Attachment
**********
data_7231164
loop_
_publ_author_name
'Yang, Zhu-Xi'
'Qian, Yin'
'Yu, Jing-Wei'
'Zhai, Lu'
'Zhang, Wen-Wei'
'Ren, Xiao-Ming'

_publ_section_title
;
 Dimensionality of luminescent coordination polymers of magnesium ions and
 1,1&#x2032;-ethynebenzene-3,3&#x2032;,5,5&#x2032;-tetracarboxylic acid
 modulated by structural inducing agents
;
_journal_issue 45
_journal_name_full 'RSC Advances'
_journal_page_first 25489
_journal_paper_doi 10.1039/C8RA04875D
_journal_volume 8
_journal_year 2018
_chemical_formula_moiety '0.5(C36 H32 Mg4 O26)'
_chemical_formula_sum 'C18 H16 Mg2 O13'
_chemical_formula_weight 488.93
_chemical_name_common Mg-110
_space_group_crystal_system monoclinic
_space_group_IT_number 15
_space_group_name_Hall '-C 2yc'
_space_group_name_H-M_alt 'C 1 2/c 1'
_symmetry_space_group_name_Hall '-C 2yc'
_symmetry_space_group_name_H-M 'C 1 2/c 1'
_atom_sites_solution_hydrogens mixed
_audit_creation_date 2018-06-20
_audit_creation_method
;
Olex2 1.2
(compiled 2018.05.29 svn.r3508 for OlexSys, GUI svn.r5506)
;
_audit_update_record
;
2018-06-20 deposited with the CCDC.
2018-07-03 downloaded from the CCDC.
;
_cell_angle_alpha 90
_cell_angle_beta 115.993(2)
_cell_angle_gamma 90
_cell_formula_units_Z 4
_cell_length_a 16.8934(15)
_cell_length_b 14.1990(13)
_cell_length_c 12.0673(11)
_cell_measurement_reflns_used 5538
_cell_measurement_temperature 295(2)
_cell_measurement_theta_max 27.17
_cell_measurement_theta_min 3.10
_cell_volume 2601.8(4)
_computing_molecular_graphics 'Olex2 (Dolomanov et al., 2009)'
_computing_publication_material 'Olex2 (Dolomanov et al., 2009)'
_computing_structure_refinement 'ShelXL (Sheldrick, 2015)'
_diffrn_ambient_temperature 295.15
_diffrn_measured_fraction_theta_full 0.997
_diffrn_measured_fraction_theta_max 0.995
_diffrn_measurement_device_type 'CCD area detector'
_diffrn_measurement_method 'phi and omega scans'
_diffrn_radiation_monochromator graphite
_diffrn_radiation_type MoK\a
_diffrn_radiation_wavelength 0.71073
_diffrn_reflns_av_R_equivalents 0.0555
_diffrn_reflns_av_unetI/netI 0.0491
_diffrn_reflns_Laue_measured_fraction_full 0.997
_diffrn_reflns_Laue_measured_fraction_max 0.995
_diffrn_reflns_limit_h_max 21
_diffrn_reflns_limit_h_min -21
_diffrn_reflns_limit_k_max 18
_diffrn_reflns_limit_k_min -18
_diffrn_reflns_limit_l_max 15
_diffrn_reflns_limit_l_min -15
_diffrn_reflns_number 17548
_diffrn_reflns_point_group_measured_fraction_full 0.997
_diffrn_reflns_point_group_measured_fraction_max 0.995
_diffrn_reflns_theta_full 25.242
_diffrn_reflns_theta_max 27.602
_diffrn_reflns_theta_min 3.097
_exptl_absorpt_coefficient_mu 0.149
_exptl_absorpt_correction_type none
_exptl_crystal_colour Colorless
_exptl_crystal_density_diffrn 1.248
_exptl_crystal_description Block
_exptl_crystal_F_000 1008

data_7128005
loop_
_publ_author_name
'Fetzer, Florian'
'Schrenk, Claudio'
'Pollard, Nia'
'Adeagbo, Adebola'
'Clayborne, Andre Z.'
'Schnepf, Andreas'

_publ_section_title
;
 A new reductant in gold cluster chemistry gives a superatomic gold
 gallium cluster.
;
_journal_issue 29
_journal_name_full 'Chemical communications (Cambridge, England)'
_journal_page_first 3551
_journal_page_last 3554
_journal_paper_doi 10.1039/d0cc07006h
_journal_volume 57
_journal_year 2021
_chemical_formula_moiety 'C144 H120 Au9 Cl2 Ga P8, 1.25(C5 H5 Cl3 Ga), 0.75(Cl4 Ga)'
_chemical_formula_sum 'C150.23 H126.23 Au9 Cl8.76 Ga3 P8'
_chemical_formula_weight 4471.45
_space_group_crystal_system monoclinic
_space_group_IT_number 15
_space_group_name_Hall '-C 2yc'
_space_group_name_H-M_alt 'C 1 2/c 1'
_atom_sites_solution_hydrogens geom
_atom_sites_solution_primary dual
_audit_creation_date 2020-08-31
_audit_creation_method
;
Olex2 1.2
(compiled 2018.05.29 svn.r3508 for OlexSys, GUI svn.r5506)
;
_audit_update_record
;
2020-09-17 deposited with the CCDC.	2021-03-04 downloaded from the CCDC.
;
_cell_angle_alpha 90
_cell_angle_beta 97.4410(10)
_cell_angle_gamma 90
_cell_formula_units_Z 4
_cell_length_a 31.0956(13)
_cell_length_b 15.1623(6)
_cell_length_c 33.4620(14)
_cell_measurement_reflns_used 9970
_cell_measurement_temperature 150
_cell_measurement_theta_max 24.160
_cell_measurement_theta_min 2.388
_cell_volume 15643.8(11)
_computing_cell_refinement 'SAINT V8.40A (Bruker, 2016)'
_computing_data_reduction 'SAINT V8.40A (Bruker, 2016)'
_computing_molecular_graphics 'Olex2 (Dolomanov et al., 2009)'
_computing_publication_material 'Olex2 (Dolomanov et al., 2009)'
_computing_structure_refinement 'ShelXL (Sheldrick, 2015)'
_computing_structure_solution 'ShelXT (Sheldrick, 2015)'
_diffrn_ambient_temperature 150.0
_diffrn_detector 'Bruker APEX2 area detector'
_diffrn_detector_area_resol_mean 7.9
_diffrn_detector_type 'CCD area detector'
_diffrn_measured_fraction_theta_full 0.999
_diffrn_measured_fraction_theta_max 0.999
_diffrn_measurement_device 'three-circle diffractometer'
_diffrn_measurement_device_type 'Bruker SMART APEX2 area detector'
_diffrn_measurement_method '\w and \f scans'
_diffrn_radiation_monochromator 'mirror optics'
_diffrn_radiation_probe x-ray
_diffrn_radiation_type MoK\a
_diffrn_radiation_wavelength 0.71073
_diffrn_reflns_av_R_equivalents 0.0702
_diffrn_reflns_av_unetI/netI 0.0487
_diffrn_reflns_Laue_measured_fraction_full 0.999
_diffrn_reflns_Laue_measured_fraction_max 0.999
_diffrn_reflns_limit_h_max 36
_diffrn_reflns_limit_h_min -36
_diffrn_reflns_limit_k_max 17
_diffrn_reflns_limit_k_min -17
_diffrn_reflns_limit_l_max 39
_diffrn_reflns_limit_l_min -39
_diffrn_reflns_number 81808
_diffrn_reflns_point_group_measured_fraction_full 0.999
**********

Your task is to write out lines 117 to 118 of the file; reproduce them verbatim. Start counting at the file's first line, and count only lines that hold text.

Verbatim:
_atom_sites_solution_hydrogens geom
_atom_sites_solution_primary dual